“My husband, Mike, and I bought an existing restaurant that was for sale, and we incorporated in October of 2019. He is from Jordan and specializes in the restaurant industry. Together we decided to buy this restaurant as a family legacy, and we have goals of making this a chain.”

“We opened during winter – the slowest time of the year. Sales were immediately slower than usual because of the season, which we expected. Due to COVID, however, there was no traffic, and the mandates started limiting what we could do to be open. It was really scary.”

“I was also pregnant at the time, so we were terrified of my husband bringing it home. He continued to work anyway, reducing staff hours and eliminated his own compensation. By March, we were forced to shut down by the simple fact that it was costing us money to be open every day and virtually no one was eating out. In the few days that followed, the mandates came out and we had no choice but to remain closed.”

“During the shutdown, we decided to do our remodel. We got really creative. When it came to funding, we had a super limited budget. We basically put everything we had into this remodel, making sure that we had a concept that the people of Buffalo Grove would enjoy.”

“Finally, we opened back up in July. It took so long because with all of the COVID restrictions, we didn’t really know when to open because people still didn’t seem to be eating out. But by that point, I had the baby, and we needed income to pay our medical bills.”

“We opened the doors with a big grand opening over the Fourth of July weekend, put what we had left into a tent rental, DJ and balloon lady, but barely anyone came. So, we were really struggling financially.”

“We were able to get loans, and those funds went right out to all of our vendors and paid employees for the time that they worked when we had no revenue to pay them.”

“The issue with the PPP loan is that they give you all these resources to borrow money, but if you go out of business, then you go out of business. And now you’re 100 grand in debt. We have all this debt from paying bills for a business that was producing no revenue.”

“We received an offer to sell our newly remodeled restaurant in July for less than a quarter of what we put into it. We were too insulted to consider it and hoped that our business would magically come back to life or that we would be the recipient of a grant that would give us the wherewithal to stay open. That was not the case.”
“We have commitments with the vendors, and the lease for the property. We’ve just created payment plans for everyone and will be paying our loans like a mortgage for the next 30 years.”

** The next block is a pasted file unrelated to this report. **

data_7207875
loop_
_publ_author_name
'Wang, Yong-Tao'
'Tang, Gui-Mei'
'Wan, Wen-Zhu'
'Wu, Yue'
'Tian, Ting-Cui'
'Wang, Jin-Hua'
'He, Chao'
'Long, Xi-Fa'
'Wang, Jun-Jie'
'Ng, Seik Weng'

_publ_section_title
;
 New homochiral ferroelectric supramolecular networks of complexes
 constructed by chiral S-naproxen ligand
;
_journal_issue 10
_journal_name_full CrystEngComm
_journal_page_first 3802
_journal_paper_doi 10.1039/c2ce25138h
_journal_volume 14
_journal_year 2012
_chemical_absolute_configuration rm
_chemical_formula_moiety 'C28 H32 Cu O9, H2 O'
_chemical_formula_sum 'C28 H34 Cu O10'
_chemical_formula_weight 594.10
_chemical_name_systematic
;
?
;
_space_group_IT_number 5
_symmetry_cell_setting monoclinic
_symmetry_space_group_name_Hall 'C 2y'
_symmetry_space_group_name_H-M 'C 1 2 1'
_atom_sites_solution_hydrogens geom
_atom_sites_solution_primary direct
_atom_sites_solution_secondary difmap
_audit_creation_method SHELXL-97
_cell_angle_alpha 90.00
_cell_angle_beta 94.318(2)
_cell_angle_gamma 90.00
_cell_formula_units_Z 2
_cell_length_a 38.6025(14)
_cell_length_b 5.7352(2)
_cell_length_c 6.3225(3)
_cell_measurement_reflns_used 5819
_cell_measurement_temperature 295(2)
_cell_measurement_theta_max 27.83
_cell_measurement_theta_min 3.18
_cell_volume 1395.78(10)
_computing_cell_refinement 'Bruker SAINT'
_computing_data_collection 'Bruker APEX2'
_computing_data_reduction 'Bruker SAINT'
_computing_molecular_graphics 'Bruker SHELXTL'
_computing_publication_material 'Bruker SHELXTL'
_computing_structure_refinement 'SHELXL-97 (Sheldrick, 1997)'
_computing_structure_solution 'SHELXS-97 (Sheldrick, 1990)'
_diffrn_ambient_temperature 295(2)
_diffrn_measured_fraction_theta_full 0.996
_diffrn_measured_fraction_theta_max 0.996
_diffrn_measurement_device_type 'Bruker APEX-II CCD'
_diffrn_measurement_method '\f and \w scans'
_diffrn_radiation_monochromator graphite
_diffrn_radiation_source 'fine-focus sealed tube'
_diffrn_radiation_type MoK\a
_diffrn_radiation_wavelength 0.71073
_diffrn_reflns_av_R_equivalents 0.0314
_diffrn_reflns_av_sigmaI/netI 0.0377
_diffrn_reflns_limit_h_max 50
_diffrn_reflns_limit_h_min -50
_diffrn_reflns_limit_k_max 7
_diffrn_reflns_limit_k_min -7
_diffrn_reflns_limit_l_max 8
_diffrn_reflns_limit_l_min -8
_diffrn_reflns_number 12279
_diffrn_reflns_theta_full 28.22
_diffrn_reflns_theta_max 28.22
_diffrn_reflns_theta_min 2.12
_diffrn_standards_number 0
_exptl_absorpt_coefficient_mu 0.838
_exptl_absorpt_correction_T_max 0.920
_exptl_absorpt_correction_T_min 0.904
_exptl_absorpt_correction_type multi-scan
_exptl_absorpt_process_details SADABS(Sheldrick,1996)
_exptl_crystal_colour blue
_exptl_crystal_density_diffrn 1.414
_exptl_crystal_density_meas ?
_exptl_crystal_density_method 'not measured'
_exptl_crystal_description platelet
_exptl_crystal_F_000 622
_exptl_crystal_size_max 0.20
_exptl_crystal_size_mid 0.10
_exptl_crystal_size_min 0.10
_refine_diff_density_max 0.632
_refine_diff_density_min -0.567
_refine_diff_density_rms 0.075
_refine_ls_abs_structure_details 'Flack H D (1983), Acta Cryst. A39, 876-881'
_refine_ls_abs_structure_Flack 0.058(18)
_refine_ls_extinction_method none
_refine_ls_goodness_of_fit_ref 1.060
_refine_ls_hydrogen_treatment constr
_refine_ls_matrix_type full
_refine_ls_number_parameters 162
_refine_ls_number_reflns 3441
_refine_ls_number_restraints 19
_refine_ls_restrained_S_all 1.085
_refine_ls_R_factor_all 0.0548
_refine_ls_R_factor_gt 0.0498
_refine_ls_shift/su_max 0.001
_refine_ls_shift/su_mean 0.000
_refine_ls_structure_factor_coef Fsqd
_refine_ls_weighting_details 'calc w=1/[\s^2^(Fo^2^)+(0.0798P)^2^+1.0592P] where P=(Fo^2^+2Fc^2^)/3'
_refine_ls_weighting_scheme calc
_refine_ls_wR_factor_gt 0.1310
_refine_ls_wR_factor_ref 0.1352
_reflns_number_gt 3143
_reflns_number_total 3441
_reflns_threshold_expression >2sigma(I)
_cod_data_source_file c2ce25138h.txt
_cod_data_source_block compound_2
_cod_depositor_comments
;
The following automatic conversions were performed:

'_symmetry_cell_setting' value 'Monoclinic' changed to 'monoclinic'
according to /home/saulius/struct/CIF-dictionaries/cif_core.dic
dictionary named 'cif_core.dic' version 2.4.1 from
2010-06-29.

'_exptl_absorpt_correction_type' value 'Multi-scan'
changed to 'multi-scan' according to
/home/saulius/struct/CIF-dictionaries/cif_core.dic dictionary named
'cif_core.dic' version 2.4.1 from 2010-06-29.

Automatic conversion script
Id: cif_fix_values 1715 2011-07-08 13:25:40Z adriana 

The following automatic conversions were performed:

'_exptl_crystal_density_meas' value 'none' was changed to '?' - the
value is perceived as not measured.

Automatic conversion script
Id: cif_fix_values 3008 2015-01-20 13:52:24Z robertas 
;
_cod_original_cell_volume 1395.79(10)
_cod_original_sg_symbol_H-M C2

“All of this and we are still struggling to pay the bills that continue as the revenue does not.”

“Mid-November, my husband called and told me the gas company was ready to shut off the gas. So, as a final attempt to save our business, we made a post on Facebook letting people know we needed help, or we would be the next victim of COVID. We laid all our cards on the table and posted a family photo with our new baby basically saying: ‘From our family to yours, we’d love to serve you.’”

“It received an overwhelming response. It got over 16,000 views, and people drove from Wisconsin and everywhere to bring us business. We had our biggest weekend that we’ve ever seen. We made all our sales for the month of July in one week.”

“As the money comes in, it goes right out to vendors.”

“We’ve received so much support from the community and local business owners alike. The marketing guy across the street offered a month of his services for free. A local T-shirt owner offered to help us make T-shirts. I’m working 70 hours per week balancing my own business and taking care of the baby. My husband is working around 90 hours per week, and it’s just crazy because we can’t hire anyone. But, it’s such a blessing to be able to serve our community. They have spoken and told us they want us to stay.”

“We’re thankful that we have this opportunity to basically start over. We were just going to be another number. We let people know that we needed their help, and they responded in an incredible way.”

“We hope the momentum continues, and people continue to eat at Tasty Spin. The personal touch, adding a freebie as a thank-you, and the opportunity to improve to keep customers happy and coming back for more is what keeps small business in business.”

Jessica Hababeh
Co-owner, Tasty Spin
Buffalo Grove, Illinois